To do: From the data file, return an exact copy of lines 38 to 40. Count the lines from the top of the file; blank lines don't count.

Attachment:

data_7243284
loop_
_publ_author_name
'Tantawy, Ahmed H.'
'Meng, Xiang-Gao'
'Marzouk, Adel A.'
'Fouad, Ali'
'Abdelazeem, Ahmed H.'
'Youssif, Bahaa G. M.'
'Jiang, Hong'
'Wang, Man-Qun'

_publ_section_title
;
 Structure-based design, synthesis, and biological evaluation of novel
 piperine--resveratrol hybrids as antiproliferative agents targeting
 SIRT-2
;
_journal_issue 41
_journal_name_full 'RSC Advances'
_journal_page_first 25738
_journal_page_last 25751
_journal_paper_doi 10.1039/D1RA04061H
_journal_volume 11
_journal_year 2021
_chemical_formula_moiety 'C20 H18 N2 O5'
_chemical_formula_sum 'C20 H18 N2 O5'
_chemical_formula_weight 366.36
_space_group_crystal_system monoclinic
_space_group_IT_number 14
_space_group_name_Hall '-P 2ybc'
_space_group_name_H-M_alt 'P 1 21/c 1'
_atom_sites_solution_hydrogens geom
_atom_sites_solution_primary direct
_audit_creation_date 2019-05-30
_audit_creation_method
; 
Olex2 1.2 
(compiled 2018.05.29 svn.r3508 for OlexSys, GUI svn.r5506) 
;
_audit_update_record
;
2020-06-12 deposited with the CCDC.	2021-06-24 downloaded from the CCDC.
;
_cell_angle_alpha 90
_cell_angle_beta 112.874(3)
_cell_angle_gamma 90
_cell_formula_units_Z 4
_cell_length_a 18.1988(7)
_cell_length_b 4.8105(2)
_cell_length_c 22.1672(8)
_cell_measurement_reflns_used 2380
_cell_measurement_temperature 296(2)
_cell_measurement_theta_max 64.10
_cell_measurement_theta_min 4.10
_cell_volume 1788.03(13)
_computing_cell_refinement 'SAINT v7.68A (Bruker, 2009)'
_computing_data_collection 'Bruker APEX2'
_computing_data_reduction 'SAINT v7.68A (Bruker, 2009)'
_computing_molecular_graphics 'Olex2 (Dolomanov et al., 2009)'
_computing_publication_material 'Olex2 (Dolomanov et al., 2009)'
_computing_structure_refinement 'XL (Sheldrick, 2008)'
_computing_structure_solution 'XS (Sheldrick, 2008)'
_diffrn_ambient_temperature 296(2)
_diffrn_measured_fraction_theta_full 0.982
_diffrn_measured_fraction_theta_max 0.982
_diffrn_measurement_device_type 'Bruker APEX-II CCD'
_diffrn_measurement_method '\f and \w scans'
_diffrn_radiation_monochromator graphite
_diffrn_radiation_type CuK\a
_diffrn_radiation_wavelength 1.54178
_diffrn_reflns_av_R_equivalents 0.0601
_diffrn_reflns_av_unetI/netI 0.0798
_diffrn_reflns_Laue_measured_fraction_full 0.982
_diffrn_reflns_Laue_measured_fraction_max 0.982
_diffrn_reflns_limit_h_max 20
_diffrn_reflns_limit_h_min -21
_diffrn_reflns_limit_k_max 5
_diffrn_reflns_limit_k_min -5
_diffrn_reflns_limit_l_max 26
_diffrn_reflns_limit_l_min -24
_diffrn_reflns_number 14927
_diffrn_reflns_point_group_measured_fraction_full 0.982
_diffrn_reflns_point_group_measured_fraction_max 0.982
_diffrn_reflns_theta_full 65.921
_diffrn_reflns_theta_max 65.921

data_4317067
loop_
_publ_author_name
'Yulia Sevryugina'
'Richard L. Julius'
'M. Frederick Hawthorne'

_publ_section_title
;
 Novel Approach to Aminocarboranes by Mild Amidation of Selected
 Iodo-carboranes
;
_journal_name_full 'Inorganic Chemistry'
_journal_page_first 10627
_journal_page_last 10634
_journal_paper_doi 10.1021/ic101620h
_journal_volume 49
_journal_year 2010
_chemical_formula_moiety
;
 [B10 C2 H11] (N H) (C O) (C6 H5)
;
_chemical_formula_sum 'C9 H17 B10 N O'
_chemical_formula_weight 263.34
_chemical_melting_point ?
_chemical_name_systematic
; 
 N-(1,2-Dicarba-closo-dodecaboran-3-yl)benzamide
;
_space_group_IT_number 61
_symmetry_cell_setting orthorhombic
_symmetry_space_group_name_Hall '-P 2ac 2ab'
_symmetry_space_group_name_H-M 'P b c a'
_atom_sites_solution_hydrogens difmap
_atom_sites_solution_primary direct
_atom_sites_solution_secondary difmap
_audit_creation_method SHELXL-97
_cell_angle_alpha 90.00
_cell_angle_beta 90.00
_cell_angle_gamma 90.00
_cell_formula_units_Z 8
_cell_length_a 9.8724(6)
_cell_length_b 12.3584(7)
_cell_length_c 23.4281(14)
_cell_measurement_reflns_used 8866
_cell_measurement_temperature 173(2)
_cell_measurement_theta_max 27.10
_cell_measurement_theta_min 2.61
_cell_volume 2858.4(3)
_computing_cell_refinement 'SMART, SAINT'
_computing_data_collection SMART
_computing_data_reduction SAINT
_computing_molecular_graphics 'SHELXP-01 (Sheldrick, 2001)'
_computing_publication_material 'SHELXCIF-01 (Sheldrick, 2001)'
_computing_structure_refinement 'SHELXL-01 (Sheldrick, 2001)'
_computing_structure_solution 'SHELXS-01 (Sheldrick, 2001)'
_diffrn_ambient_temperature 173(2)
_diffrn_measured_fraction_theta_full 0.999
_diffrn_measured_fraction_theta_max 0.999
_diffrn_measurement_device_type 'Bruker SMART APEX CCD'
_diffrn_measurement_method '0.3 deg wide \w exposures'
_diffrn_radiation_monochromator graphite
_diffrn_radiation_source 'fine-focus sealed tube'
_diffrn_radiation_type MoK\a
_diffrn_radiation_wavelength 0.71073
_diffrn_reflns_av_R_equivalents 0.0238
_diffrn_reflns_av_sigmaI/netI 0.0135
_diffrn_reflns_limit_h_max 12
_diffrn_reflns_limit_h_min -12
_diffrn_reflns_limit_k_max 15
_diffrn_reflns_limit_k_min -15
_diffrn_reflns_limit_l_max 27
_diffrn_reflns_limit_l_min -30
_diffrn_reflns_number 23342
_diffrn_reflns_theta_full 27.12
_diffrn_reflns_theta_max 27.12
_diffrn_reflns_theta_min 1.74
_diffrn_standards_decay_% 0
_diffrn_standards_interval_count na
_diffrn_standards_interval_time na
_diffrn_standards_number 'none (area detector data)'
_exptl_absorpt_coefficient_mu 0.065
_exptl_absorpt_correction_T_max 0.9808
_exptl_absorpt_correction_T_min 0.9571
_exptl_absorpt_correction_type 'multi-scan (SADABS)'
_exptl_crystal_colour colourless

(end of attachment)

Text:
(compiled 2018.05.29 svn.r3508 for OlexSys, GUI svn.r5506) 
;
_audit_update_record